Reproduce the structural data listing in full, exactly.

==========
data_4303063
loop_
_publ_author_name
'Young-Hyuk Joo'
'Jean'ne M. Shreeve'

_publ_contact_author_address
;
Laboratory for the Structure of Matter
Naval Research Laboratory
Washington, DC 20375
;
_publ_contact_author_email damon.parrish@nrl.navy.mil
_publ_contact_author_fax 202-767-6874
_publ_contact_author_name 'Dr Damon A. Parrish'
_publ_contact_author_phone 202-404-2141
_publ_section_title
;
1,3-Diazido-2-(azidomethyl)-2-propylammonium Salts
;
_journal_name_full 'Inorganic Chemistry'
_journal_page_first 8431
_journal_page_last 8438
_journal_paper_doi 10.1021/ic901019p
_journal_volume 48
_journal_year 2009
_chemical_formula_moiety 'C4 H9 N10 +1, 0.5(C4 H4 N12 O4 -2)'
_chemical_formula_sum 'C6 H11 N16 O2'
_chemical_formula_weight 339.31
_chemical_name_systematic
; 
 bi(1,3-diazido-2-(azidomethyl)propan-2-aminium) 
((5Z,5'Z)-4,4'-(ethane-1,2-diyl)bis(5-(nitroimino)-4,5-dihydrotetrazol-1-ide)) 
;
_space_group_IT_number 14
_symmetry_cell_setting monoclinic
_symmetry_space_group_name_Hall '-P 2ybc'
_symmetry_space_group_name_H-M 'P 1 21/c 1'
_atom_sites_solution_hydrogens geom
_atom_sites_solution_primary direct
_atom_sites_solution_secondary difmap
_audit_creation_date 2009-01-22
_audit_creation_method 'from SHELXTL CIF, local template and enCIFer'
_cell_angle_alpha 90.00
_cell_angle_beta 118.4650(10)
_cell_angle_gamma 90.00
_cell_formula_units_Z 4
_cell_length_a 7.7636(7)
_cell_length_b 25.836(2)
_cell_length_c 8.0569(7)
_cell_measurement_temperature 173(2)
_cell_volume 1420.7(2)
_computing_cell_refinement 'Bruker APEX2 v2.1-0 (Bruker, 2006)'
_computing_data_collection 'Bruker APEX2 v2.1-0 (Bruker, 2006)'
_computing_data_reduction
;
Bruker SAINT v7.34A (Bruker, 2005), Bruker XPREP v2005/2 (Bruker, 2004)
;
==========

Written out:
data_4303063
loop_
_publ_author_name
'Young-Hyuk Joo'
'Jean'ne M. Shreeve'

_publ_contact_author_address
;
Laboratory for the Structure of Matter
Naval Research Laboratory
Washington, DC 20375
;
_publ_contact_author_email damon.parrish@nrl.navy.mil
_publ_contact_author_fax 202-767-6874
_publ_contact_author_name 'Dr Damon A. Parrish'
_publ_contact_author_phone 202-404-2141
_publ_section_title
;
1,3-Diazido-2-(azidomethyl)-2-propylammonium Salts
;
_journal_name_full 'Inorganic Chemistry'
_journal_page_first 8431
_journal_page_last 8438
_journal_paper_doi 10.1021/ic901019p
_journal_volume 48
_journal_year 2009
_chemical_formula_moiety 'C4 H9 N10 +1, 0.5(C4 H4 N12 O4 -2)'
_chemical_formula_sum 'C6 H11 N16 O2'
_chemical_formula_weight 339.31
_chemical_name_systematic
; 
 bi(1,3-diazido-2-(azidomethyl)propan-2-aminium) 
((5Z,5'Z)-4,4'-(ethane-1,2-diyl)bis(5-(nitroimino)-4,5-dihydrotetrazol-1-ide)) 
;
_space_group_IT_number 14
_symmetry_cell_setting monoclinic
_symmetry_space_group_name_Hall '-P 2ybc'
_symmetry_space_group_name_H-M 'P 1 21/c 1'
_atom_sites_solution_hydrogens geom
_atom_sites_solution_primary direct
_atom_sites_solution_secondary difmap
_audit_creation_date 2009-01-22
_audit_creation_method 'from SHELXTL CIF, local template and enCIFer'
_cell_angle_alpha 90.00
_cell_angle_beta 118.4650(10)
_cell_angle_gamma 90.00
_cell_formula_units_Z 4
_cell_length_a 7.7636(7)
_cell_length_b 25.836(2)
_cell_length_c 8.0569(7)
_cell_measurement_temperature 173(2)
_cell_volume 1420.7(2)
_computing_cell_refinement 'Bruker APEX2 v2.1-0 (Bruker, 2006)'
_computing_data_collection 'Bruker APEX2 v2.1-0 (Bruker, 2006)'
_computing_data_reduction
;
Bruker SAINT v7.34A (Bruker, 2005), Bruker XPREP v2005/2 (Bruker, 2004)
;